I had several experiences that point out how spoiled I’ve become when it comes to traveling. Almost always, someone is there to get me at the airport and make sure I get places. This time, I had several experiences wherein I had to figure out how to get from point A to point B all by myself. And there were certainly some episodes of being lost and wandering around in circles pulling my luggage (I could have taken a cab but I had been assured that the distances did not justify it). When I eventually random-walked to my destination, I felt a different kind of satisfaction. Proof that I was capable enough to go someplace where I couldn’t read the signs and still find my way. The very ability I need for this (Reinventing Business) project.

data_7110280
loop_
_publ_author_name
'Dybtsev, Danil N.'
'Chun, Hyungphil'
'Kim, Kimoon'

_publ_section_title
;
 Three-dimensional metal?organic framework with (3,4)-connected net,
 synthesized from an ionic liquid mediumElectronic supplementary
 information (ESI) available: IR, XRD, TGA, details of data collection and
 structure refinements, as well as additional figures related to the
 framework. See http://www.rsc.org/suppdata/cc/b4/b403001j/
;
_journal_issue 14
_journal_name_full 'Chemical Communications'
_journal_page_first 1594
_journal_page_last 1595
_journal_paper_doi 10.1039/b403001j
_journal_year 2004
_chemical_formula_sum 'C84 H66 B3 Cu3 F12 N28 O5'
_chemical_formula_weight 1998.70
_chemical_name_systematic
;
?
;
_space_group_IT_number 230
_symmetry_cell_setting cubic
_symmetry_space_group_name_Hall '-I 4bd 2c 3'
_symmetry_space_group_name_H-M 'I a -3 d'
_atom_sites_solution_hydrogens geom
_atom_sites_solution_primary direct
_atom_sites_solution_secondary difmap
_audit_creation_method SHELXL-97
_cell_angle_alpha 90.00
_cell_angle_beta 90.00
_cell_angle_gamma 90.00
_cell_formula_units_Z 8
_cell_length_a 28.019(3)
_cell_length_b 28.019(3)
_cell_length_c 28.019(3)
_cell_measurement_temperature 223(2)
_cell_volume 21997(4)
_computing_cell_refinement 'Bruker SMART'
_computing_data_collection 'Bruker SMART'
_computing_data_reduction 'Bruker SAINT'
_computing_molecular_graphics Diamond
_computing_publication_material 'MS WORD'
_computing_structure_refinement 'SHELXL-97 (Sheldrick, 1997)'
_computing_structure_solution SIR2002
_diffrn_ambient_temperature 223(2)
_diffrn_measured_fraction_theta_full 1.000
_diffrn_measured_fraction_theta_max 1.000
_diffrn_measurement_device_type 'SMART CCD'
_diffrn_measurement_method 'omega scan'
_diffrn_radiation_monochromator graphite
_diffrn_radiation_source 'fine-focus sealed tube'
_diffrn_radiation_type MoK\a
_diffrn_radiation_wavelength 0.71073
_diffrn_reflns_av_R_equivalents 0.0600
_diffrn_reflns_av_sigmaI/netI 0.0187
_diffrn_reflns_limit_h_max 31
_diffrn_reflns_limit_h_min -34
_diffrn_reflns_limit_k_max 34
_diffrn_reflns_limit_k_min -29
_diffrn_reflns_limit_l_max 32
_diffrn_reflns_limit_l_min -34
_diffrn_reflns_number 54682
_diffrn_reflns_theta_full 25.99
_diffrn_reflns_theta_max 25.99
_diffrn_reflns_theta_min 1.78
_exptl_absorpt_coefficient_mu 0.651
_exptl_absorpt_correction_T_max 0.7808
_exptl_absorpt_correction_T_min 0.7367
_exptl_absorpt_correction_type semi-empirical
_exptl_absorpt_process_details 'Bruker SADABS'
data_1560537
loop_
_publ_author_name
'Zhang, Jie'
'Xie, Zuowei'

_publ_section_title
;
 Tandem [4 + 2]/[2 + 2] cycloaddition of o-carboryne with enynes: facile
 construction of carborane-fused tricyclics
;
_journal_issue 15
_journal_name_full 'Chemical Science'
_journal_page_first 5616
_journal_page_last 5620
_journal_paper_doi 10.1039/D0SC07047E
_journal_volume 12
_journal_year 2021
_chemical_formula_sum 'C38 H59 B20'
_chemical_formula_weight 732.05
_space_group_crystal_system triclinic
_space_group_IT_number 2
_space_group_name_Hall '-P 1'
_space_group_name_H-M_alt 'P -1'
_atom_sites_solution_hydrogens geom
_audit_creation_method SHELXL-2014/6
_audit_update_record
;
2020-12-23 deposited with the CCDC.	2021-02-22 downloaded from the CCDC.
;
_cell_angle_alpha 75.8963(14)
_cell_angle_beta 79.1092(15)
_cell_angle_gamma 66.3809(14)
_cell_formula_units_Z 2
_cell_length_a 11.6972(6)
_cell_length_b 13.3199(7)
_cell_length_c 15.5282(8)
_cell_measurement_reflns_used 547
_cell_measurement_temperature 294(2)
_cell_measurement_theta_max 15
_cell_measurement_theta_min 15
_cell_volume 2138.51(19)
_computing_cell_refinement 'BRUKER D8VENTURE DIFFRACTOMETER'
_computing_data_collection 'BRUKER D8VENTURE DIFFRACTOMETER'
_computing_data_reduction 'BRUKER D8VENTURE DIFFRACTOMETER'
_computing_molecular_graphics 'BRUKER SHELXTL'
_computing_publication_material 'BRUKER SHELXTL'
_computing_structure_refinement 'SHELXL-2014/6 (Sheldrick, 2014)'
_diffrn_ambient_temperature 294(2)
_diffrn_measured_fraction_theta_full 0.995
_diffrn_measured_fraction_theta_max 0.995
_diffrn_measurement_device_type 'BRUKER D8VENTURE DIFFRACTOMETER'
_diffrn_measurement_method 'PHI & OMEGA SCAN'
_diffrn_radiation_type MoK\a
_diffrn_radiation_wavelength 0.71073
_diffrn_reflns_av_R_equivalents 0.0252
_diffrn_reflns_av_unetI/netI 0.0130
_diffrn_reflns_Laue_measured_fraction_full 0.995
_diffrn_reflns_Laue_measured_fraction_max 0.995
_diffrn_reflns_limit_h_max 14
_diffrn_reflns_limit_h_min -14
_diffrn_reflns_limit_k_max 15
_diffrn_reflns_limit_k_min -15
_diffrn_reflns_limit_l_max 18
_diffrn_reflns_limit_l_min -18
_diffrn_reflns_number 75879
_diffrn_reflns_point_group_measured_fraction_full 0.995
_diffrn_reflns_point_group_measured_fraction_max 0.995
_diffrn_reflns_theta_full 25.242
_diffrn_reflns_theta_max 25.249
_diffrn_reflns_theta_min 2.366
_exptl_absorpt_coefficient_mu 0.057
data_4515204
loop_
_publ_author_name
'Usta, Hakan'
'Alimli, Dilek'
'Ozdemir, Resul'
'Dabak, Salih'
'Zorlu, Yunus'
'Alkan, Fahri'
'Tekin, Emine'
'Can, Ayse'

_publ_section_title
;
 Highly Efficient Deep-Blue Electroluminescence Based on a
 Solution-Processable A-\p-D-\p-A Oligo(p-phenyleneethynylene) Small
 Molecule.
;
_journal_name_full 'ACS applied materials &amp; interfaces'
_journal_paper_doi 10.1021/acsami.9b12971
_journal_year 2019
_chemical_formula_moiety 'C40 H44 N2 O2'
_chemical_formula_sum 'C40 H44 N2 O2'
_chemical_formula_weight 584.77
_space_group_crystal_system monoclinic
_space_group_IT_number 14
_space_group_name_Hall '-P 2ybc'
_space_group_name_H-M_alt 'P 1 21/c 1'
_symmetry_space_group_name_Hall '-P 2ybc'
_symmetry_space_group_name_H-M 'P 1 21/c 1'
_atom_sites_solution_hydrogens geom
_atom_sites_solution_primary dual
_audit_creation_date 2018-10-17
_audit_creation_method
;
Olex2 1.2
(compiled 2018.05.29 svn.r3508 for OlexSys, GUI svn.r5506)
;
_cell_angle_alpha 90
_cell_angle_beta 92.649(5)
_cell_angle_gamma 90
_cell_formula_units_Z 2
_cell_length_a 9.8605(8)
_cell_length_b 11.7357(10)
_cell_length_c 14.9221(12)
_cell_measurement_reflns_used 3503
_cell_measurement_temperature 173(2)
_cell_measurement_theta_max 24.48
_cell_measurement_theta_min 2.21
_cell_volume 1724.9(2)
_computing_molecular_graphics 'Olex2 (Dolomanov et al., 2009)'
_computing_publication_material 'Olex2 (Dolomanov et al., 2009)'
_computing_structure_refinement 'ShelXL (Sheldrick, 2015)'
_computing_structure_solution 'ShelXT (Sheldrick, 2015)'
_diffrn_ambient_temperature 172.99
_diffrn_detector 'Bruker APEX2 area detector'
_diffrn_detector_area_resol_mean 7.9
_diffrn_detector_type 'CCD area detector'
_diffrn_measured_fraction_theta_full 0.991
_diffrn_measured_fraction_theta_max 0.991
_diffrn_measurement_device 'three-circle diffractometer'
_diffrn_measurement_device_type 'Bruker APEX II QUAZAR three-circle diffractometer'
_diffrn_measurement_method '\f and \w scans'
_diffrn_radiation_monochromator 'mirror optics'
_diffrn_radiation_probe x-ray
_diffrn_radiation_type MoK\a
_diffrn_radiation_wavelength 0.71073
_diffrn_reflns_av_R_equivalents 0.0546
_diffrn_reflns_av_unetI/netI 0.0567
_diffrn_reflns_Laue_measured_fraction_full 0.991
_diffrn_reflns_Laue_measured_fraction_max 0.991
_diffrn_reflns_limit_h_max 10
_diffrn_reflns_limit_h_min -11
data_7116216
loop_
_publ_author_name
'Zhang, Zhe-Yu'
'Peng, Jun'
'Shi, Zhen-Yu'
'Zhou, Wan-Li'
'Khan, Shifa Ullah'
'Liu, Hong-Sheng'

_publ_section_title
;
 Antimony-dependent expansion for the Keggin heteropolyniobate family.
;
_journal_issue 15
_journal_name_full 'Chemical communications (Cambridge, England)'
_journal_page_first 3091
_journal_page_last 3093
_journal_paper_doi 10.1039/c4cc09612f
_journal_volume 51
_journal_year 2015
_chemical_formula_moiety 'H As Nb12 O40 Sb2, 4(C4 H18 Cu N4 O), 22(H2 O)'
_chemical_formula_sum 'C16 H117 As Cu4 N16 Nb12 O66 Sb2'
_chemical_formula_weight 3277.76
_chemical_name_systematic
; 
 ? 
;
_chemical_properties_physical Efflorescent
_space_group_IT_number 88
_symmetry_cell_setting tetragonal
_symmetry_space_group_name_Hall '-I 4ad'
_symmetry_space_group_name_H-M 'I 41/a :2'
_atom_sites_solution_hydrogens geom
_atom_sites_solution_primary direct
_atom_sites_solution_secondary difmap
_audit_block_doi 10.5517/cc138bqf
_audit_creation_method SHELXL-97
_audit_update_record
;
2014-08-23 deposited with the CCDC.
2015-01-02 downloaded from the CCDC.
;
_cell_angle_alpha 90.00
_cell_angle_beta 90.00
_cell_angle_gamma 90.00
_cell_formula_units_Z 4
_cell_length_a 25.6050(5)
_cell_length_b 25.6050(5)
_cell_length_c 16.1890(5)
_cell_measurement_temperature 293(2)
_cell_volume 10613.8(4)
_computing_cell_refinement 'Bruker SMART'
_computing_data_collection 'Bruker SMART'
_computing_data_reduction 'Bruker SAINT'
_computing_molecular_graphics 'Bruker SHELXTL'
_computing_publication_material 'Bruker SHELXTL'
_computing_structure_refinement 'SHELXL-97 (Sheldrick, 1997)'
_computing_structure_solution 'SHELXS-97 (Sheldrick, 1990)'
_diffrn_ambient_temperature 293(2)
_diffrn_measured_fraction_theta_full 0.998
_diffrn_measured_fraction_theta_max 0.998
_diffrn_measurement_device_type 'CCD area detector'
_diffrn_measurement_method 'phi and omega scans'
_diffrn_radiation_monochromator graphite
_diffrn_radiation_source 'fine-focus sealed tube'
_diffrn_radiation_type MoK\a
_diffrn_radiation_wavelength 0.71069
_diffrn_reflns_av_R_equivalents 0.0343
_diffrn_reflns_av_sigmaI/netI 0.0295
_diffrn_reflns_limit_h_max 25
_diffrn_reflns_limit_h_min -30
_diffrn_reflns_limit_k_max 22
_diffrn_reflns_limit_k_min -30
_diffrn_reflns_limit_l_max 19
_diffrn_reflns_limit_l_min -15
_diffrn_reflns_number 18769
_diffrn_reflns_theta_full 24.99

While I was in Stockholm giving the keynote at the Scandinavian Developer’s Conference, Mattias Karlsson, the head of the Swedish Java User Group asked me to speak at their meeting. Mattias also arranged for us to visit one of the companies there so I could learn about the structure and culture of that company (we signed NDAs so I must necessarily be vague about the visit).

Mattias suggested that I finish the JUG evening meeting by not talking about something technical, but instead giving a presentation about the Reinventing Business project. I resisted, protesting that that I have only questions rather than answers about this subject, and that this is a group that wants to know about programming. He assured me that they often have “off topic” presentations, so I acquiesced, deciding that I could use mostly existing artwork and put together the presentation without too much effort, especially because it was only a half hour.